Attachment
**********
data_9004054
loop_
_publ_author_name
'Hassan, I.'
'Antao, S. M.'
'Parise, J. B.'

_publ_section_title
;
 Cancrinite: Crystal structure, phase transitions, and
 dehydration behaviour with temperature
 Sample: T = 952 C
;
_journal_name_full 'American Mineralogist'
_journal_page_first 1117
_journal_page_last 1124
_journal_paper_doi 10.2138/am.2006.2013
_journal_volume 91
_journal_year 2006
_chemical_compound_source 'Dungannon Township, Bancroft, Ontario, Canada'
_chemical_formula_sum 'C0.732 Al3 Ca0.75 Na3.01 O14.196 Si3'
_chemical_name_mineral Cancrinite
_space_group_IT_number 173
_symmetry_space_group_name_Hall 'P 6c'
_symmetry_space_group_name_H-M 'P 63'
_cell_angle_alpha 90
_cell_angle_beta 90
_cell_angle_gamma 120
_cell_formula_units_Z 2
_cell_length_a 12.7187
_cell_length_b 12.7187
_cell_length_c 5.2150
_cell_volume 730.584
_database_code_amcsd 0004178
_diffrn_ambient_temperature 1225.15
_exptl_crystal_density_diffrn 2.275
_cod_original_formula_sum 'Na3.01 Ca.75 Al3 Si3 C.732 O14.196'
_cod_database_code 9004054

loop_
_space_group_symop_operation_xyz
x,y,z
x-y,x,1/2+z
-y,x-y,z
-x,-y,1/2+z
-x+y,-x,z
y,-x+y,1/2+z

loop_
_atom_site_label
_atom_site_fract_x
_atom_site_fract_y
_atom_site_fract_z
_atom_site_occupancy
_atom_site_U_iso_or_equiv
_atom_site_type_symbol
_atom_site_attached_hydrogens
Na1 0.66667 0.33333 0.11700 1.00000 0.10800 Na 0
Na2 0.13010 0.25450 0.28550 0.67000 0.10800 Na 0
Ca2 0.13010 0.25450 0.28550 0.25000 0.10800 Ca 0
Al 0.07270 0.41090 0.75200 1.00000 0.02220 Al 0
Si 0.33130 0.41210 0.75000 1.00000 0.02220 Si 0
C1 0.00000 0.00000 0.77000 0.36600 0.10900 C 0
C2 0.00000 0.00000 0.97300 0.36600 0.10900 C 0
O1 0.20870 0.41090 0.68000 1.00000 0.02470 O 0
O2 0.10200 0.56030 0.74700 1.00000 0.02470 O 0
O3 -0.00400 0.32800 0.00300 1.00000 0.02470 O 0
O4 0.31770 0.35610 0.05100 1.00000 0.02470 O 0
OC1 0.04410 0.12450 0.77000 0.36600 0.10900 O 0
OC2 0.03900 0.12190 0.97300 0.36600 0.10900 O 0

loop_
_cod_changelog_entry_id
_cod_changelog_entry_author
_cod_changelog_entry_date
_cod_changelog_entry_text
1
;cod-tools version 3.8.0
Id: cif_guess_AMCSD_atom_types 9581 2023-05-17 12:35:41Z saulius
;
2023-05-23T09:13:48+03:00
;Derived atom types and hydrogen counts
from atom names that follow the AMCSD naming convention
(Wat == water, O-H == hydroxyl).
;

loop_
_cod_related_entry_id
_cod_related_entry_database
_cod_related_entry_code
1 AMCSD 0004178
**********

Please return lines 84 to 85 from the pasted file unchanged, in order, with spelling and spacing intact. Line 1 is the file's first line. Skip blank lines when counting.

_cod_related_entry_database
_cod_related_entry_code